Movies/Entertainment,  Reviews

G-S-T Review…After Earth

AfterEarth_BannerI remember sitting the a crowded ballroom during the 2012 San Diego Comic-Con and listening to the panelists talk at length about the effort they put into the history of After Earth. They even went so far as describing a “bible” they created, so that they could put down any answers to various questions of who did what and why. Some 1,000 years into the future is when After Earth begins, where an elite military force known as the Rangers are the trailblazers after we left Earth. Ravaged, the planet was no longer inhabitable by our self-destructing human race so we fled and found a new planet to live on. Trouble was, that planet was already inhabited by a species that didn’t take kindly to us. That’s pretty much the information we get. Throughout. We learn a little bit more about Cypher Raige (Will Smith) and what “ghosting” means, but beyond that we learn very little about this new world.

As I watched, I kept thinking, “why create a bible for what can be contained in a paragraph or two?”. They also downplayed how much influence writer/director M. Night Shyamalan had on the project, and After Earth_Theatricalconsidering the loud boos that rained down when it was revealed to the audience at Comic-Con that he would be co-writing and directing this film, it seemed to be a smart play. However, the film simply can’t escape Shyamalan’s fall from grace. For a while, Shyamalan had a Midas touch of sorts. He had come from nowhere and given us The Sixth Sense and followed it with Signs. But audiences cried foul after The Village (a personal favorite of his films), and it snowballed from there.

With a story idea originally pitched by Will Smith to screenwriter Gary Whitta, a film was born. Yet, I can’t help but feel most of the enormous effort those panelists described were all for naught. The fruits of their labor have resulted in a film that is stilted, overly serious, and at times even boring. There’s also an obvious lack of other characters in the film. Here, we rely almost solely on young Jaden Smith, who has been a rising star in cinema. He plays Cypher’s son, Kitai, who dreams of becoming a Ranger like his father. When they crash land on Earth, Kitai gets that chance to prove his worth while his father is made immobile by his injuries and must rely on his son to save them both by sending out for help some 100 kilometers away.

After Earth_Jaden Smith

Standing in Kitai’s way is a world that has evolved to kill humans. Though, how it evolved to kill us without us being there is just one of the many head-scratchers. A lot of the planet doesn’t even seem to have changed. There are some large tree-climbing cats, and dramatic changes in weather, but overall things seem pretty normal, just significantly less human-centric. Then there’s something called Ursa (still don’t know why it’s called that). This creature is what had been battling the colonists in the new planet we populated and it’s ferocious. Set loose, the thing is a looming bad omen on Kitai’s journey to retrieve the device that can save them. Naturally, we are given a big showdown as well.

After Earth_Will Smith

There are moments of awe within After Earth. The buildings the colonists use on the new planet are stunning. What purpose they serve, I don’t know. There’s also some neat fabrics that Kitai wears which reacts to motion and attempts to camouflage the wearer. Even some of the technology, including a scroll-looking device that can extend into numerous blades, are fascinating. Yet, far too often, they are treated as background. That would be fine if the story it focused on instead was more compelling.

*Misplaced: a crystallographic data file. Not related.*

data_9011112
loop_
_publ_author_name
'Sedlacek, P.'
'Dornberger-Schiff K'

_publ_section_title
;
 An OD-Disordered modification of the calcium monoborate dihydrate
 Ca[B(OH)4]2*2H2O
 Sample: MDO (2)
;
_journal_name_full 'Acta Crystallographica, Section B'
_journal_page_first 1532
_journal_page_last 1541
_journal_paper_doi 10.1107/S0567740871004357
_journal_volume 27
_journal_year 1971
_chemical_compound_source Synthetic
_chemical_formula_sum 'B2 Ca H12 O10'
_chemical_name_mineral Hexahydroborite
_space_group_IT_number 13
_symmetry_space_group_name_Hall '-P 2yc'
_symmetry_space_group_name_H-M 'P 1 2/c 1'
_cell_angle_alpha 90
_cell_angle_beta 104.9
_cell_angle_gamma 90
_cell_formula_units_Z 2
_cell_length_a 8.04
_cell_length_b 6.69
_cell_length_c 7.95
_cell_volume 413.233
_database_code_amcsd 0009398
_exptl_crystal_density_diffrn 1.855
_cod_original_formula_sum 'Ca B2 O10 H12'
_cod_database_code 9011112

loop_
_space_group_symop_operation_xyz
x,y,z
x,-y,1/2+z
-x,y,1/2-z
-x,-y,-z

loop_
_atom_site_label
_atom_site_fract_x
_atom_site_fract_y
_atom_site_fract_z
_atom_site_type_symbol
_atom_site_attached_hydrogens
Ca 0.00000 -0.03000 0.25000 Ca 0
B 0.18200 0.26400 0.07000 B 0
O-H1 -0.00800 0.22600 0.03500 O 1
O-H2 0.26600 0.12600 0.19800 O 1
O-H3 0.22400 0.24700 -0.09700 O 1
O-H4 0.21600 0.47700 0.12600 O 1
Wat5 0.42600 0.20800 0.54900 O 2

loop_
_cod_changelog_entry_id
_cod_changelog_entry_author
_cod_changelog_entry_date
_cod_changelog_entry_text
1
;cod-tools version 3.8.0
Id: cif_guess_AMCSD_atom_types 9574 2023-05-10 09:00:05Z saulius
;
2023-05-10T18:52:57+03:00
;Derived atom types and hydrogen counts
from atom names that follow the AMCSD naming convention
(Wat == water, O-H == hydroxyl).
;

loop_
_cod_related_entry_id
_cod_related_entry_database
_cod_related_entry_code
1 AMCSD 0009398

Unfortunately, when you insert the father-son dynamic we have in After Earth, and strangle the focus to just Kitai trying to prove himself to his father throughout, we are given a film that rarely has fun and instead becomes dire and bland. The rolling score and beautiful cinematography can only do so much. In the end, I can help but feel that if After Earth is the future, I’m glad I live in the present.



  • Steve

    You left out ‘Unbreakable’ from M. Night’s list – which I would consider to be his real triumph at the helm. Regardless, I too found it funny how much they downplayed M. Night’s role in this film – I don’t recall ever seeing “From the Director of Signs” in the TV spots. Have to wonder how he got this gig in the first place – I doubt he’d suffer the humiliation of taking a pay cut.

    • cablebfg

      Ah, Unbreakable! I forever forget to include that film in his list of triumphs.

      Also, he was approached very early on by Will Smith, who was supposed to make a movie with him in the past that never materialized. Shyamalan even set aside something in pre-production to focus on this film.

  • RidgeRacer4

    I have to say it wasn’t what I was expecting but while it was kind of slow and dragged in parts there’s a little more to take away now that I’ve had a few days to ponder it. The beginning narration was a little to unnecessary, it could have been edited a lot better and the whole thing played out like a live action video game but it had its moments. It’s more of a kids adventure movie than anything else but still might be too slow for them to think much of it.

    Also it’s a pity we only got a glimpse of this kind of intriguing, kind of unique future. But the whole organic tech is kind of cool after you got used to it and kind of brilliant as opposed to yet another ultra sleek, metallic future.

    It certainly isn’t an M. Night movie, one of the handful of reasons they downplayed him in the advertising. I get the feeling it was more of a director for hire gig than something he really wanted to make. It’s also an adventure movie that kids might enjoy. I’d actually see it again even with its hefty share of problems.